Col. John G Kelly of Kelly's Irish Brigade



We trust you enjoyed the video made to the war vintage song Kelly's Irish Brigade.  You will notice the refrain in this version differs slightly from the other version of this song utilized in the Missouri Minutemen playlist. 

Colonel John G. Kelly was born in Dublin Ireland, January 10, 1834. His parents died when he was an infant, and he was raised by his maternal uncle. He made the decision to leave for America and did so in 1850 without advising his relatives. He organized the Washington Blues in 1857, St. Louis finest militia unit. In 1860 Kelley's men went to Western Missouri to repel the Jayhawking hordes from Kansas. When the Civil War began he enlisted in a cavalry company and was elected it's Captain.

In 1861 as a regiment within the 6th Division of the Missouri State guard, they fought at Carthage, John Kelley was wounded at Wilson's Creek, saw action at Lexington and Pea Ridge. Many of the regiment joined the 5th Missouri CSA. Kelly frist went to General Mosby Parson's staff. At the battle of New Madrid Missouri John Kelley joined General Jeff Thompson, was attached to his staff and promoted to the rank of Lt. Colonel. 

A civil engineer by trade, Lt. Col Kelly was placed in charge of the erection of Fort Thompson. Before the fort was completed Island #10 fell. His command then joined General Price at Memphis, Lt. Col. Kelly was given command of the heavy guns on a gunboat. Then he was transferred to the staff of General Hebert of Louisiana, and fought in the battles of Chickasaw Bayou, Corinth, and the siege of Vicksburg.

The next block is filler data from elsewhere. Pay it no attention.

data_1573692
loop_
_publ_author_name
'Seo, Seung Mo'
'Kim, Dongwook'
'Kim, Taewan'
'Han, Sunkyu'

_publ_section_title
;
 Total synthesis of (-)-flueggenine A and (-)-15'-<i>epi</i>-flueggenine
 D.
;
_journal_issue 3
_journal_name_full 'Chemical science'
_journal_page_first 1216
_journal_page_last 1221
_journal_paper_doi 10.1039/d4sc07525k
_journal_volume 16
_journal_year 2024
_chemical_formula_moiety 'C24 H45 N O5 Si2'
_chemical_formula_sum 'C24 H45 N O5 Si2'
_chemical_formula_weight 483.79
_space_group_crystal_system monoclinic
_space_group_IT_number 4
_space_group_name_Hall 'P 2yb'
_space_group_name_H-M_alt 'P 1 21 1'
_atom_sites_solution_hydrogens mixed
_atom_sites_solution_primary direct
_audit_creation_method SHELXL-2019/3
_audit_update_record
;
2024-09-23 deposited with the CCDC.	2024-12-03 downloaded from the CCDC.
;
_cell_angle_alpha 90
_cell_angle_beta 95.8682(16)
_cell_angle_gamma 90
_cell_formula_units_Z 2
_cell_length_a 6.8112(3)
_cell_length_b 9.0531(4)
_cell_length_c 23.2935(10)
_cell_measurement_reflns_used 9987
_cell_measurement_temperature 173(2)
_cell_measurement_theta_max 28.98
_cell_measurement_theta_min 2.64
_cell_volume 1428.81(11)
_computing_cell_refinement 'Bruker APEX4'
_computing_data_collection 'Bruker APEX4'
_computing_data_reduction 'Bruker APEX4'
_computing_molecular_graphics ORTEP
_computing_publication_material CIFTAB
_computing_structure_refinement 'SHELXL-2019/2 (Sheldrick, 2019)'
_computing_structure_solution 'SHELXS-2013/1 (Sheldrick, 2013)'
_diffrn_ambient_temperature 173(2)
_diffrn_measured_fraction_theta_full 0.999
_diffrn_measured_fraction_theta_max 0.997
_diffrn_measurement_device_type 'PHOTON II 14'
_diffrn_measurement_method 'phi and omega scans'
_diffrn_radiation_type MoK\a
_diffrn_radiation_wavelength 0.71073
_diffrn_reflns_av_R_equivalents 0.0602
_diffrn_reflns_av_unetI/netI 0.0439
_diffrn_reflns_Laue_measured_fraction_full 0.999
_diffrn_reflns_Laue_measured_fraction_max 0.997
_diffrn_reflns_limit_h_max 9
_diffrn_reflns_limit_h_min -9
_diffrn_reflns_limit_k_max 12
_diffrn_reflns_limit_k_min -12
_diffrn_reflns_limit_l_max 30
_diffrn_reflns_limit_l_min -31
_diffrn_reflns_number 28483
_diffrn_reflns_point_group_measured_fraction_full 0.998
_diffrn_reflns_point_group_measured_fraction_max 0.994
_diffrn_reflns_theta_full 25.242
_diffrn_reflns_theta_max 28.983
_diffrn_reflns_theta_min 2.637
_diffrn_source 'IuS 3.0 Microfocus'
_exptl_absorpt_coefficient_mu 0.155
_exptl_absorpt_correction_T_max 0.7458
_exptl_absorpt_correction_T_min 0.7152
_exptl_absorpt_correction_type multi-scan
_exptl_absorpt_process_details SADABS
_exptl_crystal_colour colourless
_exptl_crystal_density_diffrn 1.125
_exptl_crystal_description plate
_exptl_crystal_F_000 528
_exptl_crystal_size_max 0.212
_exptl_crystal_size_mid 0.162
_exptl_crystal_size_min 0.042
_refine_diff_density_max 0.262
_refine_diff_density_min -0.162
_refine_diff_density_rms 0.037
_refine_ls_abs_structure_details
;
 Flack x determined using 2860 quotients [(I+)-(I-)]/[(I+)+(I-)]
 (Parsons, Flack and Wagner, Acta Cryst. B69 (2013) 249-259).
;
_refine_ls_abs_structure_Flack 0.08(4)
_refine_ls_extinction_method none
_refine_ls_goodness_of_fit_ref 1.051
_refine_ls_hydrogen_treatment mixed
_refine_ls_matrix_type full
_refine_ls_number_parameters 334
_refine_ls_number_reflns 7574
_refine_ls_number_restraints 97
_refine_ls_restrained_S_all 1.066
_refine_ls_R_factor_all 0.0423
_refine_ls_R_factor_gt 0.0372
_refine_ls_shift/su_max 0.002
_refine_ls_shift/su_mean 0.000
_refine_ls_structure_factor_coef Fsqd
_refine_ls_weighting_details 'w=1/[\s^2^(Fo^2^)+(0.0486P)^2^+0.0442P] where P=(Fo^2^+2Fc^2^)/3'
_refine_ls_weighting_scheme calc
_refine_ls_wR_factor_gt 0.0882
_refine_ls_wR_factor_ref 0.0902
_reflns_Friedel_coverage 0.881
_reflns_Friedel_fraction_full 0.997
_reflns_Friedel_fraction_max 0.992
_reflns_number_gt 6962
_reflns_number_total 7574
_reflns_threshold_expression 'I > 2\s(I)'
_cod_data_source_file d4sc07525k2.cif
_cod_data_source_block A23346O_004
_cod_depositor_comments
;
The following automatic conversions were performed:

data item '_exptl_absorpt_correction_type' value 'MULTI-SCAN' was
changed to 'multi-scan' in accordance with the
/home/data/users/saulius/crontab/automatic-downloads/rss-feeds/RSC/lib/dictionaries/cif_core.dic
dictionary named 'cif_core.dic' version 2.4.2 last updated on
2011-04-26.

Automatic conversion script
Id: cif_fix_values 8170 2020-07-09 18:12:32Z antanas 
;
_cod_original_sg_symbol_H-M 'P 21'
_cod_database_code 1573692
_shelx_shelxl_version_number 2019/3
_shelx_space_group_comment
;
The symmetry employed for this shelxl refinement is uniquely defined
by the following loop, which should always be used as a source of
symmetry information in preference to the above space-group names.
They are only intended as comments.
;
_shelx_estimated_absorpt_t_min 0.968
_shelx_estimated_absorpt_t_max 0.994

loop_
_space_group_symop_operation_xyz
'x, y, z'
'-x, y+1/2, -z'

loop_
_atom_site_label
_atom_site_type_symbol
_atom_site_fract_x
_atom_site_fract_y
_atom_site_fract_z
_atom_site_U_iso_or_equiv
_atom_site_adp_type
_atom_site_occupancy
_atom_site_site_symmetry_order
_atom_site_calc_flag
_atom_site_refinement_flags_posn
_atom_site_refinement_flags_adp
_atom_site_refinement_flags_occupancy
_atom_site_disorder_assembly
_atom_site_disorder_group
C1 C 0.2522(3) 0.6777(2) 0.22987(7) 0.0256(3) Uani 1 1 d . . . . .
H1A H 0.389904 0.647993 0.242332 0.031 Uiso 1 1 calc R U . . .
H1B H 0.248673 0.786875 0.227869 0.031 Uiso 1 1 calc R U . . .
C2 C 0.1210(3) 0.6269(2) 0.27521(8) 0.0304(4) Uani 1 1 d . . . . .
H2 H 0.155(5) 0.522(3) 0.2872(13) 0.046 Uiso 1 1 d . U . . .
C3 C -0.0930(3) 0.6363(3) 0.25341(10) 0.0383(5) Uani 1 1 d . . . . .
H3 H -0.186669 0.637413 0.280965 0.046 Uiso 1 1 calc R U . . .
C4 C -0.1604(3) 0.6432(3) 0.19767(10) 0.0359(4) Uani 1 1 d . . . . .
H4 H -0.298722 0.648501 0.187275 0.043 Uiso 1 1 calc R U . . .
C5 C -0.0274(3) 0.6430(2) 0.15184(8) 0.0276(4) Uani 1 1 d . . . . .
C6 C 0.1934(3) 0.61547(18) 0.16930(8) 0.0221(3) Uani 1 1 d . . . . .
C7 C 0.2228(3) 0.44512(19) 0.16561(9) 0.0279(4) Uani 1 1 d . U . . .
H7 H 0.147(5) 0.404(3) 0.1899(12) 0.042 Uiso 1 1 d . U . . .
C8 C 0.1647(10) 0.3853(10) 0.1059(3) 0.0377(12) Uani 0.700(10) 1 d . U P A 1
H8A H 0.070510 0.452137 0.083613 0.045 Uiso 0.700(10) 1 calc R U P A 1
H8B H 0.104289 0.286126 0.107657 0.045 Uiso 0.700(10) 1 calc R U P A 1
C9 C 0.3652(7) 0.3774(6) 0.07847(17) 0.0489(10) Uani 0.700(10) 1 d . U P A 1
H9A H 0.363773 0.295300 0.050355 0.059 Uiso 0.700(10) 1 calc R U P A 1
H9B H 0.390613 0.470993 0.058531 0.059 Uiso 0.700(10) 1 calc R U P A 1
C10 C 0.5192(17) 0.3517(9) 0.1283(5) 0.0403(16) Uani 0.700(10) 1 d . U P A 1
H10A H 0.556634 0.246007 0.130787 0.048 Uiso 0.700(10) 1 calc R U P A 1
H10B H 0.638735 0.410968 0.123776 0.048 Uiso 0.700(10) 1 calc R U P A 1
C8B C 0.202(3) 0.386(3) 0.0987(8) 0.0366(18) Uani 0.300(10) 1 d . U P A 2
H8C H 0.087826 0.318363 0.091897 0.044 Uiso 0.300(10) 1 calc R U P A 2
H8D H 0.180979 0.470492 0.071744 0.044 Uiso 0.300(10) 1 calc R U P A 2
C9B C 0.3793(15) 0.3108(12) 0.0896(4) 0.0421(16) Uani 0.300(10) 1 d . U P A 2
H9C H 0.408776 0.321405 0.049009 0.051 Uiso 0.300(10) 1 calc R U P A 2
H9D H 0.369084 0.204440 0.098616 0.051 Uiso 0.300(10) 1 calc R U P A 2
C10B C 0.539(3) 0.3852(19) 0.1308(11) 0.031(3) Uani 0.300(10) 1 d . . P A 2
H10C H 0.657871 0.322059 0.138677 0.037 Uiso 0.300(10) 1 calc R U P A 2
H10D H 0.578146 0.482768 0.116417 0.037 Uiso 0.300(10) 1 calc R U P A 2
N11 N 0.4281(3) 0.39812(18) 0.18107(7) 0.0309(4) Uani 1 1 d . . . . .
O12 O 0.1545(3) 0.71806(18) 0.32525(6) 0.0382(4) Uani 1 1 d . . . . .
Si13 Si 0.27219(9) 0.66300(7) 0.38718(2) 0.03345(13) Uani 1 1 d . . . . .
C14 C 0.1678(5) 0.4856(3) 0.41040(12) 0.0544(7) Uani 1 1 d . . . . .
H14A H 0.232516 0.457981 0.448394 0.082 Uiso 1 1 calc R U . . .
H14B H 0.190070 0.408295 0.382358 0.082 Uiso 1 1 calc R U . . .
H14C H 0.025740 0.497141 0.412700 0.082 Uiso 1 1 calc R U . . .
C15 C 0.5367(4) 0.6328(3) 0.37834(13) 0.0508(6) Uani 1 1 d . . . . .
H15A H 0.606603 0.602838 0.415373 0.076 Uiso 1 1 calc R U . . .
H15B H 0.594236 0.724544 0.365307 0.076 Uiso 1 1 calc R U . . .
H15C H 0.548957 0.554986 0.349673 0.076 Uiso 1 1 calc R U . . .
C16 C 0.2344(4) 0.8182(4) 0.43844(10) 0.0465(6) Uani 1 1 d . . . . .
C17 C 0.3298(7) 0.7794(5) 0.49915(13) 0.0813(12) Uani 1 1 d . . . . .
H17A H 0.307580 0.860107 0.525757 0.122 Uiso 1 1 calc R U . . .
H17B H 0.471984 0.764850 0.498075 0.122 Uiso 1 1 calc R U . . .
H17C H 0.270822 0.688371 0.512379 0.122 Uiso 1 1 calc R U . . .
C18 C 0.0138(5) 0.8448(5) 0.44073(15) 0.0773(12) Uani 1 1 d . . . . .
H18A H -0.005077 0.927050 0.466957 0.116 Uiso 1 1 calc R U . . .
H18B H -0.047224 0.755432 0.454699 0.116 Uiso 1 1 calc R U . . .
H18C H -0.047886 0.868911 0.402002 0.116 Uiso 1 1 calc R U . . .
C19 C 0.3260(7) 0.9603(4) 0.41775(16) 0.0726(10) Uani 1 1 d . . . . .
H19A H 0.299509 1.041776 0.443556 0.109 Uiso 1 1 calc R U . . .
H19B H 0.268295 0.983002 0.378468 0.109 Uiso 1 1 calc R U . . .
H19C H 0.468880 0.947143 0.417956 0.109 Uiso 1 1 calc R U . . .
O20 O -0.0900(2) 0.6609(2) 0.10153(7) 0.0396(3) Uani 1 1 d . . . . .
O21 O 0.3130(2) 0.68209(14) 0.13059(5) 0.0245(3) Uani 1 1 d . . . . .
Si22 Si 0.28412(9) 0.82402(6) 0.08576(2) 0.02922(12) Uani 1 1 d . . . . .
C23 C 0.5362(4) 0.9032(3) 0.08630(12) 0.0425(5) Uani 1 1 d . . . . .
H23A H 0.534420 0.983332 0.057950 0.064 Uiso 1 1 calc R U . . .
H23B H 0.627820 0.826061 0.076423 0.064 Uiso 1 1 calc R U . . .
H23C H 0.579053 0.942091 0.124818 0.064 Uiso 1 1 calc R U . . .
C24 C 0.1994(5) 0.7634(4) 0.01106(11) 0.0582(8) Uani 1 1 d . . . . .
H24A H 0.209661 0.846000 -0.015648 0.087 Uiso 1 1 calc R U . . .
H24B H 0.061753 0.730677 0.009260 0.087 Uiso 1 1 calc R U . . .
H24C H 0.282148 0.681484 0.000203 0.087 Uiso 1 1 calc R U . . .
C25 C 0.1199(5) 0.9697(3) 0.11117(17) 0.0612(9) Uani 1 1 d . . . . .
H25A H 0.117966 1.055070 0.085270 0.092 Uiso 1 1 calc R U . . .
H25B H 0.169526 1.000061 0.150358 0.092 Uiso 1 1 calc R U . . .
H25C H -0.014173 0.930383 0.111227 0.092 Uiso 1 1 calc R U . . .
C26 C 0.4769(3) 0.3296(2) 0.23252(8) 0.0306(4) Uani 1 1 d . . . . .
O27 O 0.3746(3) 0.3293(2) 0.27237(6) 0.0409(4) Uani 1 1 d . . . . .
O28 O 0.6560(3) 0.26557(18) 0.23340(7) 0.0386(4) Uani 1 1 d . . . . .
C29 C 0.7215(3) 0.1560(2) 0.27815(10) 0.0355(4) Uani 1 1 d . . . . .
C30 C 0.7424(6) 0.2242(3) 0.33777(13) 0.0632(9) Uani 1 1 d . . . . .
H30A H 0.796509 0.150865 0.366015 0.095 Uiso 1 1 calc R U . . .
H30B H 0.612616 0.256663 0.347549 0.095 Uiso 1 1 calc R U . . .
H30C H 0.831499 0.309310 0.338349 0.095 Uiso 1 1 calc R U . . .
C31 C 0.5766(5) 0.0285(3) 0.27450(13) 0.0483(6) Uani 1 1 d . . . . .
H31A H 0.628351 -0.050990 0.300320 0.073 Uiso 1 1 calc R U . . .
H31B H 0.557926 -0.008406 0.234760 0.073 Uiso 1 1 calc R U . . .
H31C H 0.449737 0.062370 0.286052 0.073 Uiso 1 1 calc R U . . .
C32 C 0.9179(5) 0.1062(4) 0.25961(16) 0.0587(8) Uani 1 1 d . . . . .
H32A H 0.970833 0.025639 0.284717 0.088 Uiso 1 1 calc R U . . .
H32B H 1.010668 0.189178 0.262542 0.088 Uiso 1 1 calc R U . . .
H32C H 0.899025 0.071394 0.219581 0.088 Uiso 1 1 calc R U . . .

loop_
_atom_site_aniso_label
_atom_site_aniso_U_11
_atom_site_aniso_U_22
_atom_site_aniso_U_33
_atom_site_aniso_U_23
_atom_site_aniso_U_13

During a night raid at Smithville, Kelly was captured by Lt. Cushing and was held as a prisoner of war for thirteen months. John was one of the Confederate officers who were twice sentenced to face execution in retaliation for the treatment of prisoners Andersonville. After the war he married Medora Benson of St. Louis and they had two daughters. He died on June 16, 1903 after battling a prolonged illness. The information in eassay was  originally published by Confederate Veteran magazine in 1903.  

Patrick R. Marquis© Quantrillsguerrillas.com. "Permission should be requested and agreed to before using this copyrighted essay and or image."

Next is an original post war image of Lt. Col John G Kelly which has never been published below. On the reverse of the image in vintage ink is written: "Col John G Kelly taken about 1895 died 1903- June , Mrs MC Benson". Untill this story was published information on Kelley was considered "lost."

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